Gay and bisexual cisgender men (men who have sex with men) have their own health needs…and unlike what the popular media would suggest, it’s not all about HIV.
All men who have sex with men should…
- Talk with their physician about their physical and mental health
- Talk with their physician about their risk for HIV infection and discuss pre-/post- exposure prophylaxis, in case prophylaxis is ever needed
- Avoid the use of steroids
- Practice safer sex where possible. Barrier methods such as condoms and dental dams are best.
- Receive the Hepatitis A and Hepatitis B vaccines. If you are HIV+, you may also need additional immunizations depending on your T cell count. Those additional vaccines include measles/mumps/rubella, pneumococcus, and varicella (chicken pox).
- If under the age of 26, get the HPV vaccine. This will reduce the chance for anal, oral, and penile cancer.
- Talk with their physician about substance use, if relevant. If you choose to use substances (e.g., “poppers” during sex) and are unwilling to stop, consider using them in the safest ways possible. As always, it’s best to avoid tobacco, limit alcohol, and limit/avoid other drugs as much as possible
- Take special care to maximize your mental health. Get a support network in place.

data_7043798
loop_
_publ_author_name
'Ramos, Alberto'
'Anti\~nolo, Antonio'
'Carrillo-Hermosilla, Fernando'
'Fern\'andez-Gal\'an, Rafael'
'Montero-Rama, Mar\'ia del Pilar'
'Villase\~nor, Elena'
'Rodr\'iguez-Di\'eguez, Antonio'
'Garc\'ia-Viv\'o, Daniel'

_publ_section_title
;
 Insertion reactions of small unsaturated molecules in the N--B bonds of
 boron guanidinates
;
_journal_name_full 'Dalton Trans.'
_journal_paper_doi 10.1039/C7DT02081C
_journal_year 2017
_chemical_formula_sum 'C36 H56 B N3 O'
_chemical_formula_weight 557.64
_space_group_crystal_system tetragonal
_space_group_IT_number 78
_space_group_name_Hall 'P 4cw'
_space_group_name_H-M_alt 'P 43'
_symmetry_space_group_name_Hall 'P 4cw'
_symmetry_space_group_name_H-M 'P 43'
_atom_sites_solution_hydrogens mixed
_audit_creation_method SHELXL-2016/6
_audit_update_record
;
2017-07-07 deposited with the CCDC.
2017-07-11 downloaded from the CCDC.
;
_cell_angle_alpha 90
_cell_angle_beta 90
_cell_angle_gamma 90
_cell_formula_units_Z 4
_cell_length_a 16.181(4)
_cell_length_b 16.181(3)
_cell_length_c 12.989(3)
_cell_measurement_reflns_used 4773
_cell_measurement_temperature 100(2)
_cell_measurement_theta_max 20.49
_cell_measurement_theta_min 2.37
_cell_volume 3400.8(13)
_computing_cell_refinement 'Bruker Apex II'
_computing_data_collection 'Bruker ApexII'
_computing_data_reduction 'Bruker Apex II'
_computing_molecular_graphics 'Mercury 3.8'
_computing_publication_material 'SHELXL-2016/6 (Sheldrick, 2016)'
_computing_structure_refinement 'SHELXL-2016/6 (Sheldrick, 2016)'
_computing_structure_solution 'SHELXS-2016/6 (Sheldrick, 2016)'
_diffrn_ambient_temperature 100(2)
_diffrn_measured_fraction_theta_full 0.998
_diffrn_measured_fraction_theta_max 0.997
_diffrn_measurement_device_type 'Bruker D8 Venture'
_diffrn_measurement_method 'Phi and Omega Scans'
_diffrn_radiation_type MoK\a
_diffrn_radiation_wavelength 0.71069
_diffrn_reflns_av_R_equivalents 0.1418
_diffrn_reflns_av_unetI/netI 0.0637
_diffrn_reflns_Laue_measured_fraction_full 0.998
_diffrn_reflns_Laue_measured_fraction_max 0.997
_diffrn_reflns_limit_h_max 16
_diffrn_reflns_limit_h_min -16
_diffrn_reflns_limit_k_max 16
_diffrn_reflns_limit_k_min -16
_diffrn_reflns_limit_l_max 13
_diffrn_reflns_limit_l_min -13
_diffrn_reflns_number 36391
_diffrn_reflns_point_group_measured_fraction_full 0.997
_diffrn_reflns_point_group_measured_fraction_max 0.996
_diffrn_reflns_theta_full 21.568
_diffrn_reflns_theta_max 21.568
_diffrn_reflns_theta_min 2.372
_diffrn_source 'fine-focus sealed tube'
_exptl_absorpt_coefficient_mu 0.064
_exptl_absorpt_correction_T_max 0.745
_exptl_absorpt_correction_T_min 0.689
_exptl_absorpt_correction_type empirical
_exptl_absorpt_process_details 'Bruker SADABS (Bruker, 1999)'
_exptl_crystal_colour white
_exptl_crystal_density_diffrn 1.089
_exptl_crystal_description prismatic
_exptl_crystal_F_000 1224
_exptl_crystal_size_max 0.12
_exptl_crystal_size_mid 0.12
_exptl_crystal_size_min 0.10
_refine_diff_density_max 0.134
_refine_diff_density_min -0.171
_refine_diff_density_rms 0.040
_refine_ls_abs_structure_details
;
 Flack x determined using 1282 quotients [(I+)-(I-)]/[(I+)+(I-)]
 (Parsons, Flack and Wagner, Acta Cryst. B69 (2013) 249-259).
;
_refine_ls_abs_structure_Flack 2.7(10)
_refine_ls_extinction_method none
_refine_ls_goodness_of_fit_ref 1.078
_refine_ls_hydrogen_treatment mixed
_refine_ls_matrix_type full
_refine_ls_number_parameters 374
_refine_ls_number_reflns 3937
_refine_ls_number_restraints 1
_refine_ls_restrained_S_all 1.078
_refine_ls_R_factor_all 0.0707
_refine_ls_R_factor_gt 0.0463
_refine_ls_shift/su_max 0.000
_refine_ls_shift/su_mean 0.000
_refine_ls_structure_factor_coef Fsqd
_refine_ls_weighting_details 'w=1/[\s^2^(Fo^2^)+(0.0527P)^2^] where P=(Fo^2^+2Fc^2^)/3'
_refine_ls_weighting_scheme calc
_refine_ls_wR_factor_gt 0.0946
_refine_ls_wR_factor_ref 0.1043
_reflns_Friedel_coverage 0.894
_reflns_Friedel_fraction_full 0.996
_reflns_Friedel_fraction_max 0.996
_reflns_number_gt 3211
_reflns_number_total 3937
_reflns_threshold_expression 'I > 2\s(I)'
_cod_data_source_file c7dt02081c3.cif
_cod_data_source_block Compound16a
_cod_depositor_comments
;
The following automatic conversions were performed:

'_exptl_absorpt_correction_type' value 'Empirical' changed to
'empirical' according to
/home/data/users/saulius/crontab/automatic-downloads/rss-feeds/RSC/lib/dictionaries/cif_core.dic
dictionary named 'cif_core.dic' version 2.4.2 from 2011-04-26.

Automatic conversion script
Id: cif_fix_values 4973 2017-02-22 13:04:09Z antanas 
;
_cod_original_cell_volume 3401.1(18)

- Get help if you’re experience domestic violence.
- See your physician regularly to maintain your health
- Anal pap smear. This is a test to screen for anal cancer.
- PSA blood test or digital rectal exam. These are screening tests for prostate cancer. The PSA, however, is not recommended routinely by the USPSTF because it is often positive even when there is no cancer. Talk with your physician about the pros/cons about the PSA before getting it.
If you have unprotected anal sex, especially with multiple partners, you should be checked for the following infections and health conditions:
- Hepatitis B and Hepatitis C
- Other sexually transmitted infections
Your physician may wish to screen you for these infections even if you do not have unprotected anal sex.
If you are HIV+ it is extremely important that you continue to receive medical care for HIV. This can be through specialized infectious disease physicians or your primary care. Keeping the HIV viral load low is the best way to live a long and healthy life and avoid spreading the virus to others.